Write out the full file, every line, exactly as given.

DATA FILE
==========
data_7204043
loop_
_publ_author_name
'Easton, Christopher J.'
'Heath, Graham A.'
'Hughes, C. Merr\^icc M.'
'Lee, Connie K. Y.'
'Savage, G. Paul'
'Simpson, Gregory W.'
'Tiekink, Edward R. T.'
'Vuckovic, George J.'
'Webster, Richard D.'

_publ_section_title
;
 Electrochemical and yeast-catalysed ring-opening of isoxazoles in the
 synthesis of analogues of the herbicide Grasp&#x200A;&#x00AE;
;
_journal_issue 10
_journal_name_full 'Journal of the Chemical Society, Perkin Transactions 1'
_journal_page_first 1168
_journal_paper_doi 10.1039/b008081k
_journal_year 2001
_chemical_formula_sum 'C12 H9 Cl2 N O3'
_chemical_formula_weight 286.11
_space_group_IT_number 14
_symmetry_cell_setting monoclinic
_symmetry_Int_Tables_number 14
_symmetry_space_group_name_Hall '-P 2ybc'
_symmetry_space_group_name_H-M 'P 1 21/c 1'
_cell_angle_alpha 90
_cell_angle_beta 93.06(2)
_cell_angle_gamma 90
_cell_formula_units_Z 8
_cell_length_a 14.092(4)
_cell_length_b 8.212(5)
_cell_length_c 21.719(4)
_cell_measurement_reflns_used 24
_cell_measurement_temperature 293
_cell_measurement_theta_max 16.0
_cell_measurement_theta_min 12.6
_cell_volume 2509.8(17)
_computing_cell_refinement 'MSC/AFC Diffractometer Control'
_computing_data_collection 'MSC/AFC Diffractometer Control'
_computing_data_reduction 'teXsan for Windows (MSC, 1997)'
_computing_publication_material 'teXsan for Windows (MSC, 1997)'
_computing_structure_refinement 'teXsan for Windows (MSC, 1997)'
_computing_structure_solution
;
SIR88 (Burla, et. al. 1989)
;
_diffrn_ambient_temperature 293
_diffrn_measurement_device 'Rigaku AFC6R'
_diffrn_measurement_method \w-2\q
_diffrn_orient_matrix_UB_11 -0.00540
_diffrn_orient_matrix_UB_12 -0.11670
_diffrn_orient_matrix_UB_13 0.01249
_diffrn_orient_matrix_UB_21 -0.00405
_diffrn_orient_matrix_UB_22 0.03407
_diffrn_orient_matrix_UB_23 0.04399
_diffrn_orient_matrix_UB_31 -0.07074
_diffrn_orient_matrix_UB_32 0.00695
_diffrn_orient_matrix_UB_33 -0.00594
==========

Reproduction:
data_7204043
loop_
_publ_author_name
'Easton, Christopher J.'
'Heath, Graham A.'
'Hughes, C. Merr\^icc M.'
'Lee, Connie K. Y.'
'Savage, G. Paul'
'Simpson, Gregory W.'
'Tiekink, Edward R. T.'
'Vuckovic, George J.'
'Webster, Richard D.'

_publ_section_title
;
 Electrochemical and yeast-catalysed ring-opening of isoxazoles in the
 synthesis of analogues of the herbicide Grasp&#x200A;&#x00AE;
;
_journal_issue 10
_journal_name_full 'Journal of the Chemical Society, Perkin Transactions 1'
_journal_page_first 1168
_journal_paper_doi 10.1039/b008081k
_journal_year 2001
_chemical_formula_sum 'C12 H9 Cl2 N O3'
_chemical_formula_weight 286.11
_space_group_IT_number 14
_symmetry_cell_setting monoclinic
_symmetry_Int_Tables_number 14
_symmetry_space_group_name_Hall '-P 2ybc'
_symmetry_space_group_name_H-M 'P 1 21/c 1'
_cell_angle_alpha 90
_cell_angle_beta 93.06(2)
_cell_angle_gamma 90
_cell_formula_units_Z 8
_cell_length_a 14.092(4)
_cell_length_b 8.212(5)
_cell_length_c 21.719(4)
_cell_measurement_reflns_used 24
_cell_measurement_temperature 293
_cell_measurement_theta_max 16.0
_cell_measurement_theta_min 12.6
_cell_volume 2509.8(17)
_computing_cell_refinement 'MSC/AFC Diffractometer Control'
_computing_data_collection 'MSC/AFC Diffractometer Control'
_computing_data_reduction 'teXsan for Windows (MSC, 1997)'
_computing_publication_material 'teXsan for Windows (MSC, 1997)'
_computing_structure_refinement 'teXsan for Windows (MSC, 1997)'
_computing_structure_solution
;
SIR88 (Burla, et. al. 1989)
;
_diffrn_ambient_temperature 293
_diffrn_measurement_device 'Rigaku AFC6R'
_diffrn_measurement_method \w-2\q
_diffrn_orient_matrix_UB_11 -0.00540
_diffrn_orient_matrix_UB_12 -0.11670
_diffrn_orient_matrix_UB_13 0.01249
_diffrn_orient_matrix_UB_21 -0.00405
_diffrn_orient_matrix_UB_22 0.03407
_diffrn_orient_matrix_UB_23 0.04399
_diffrn_orient_matrix_UB_31 -0.07074
_diffrn_orient_matrix_UB_32 0.00695
_diffrn_orient_matrix_UB_33 -0.00594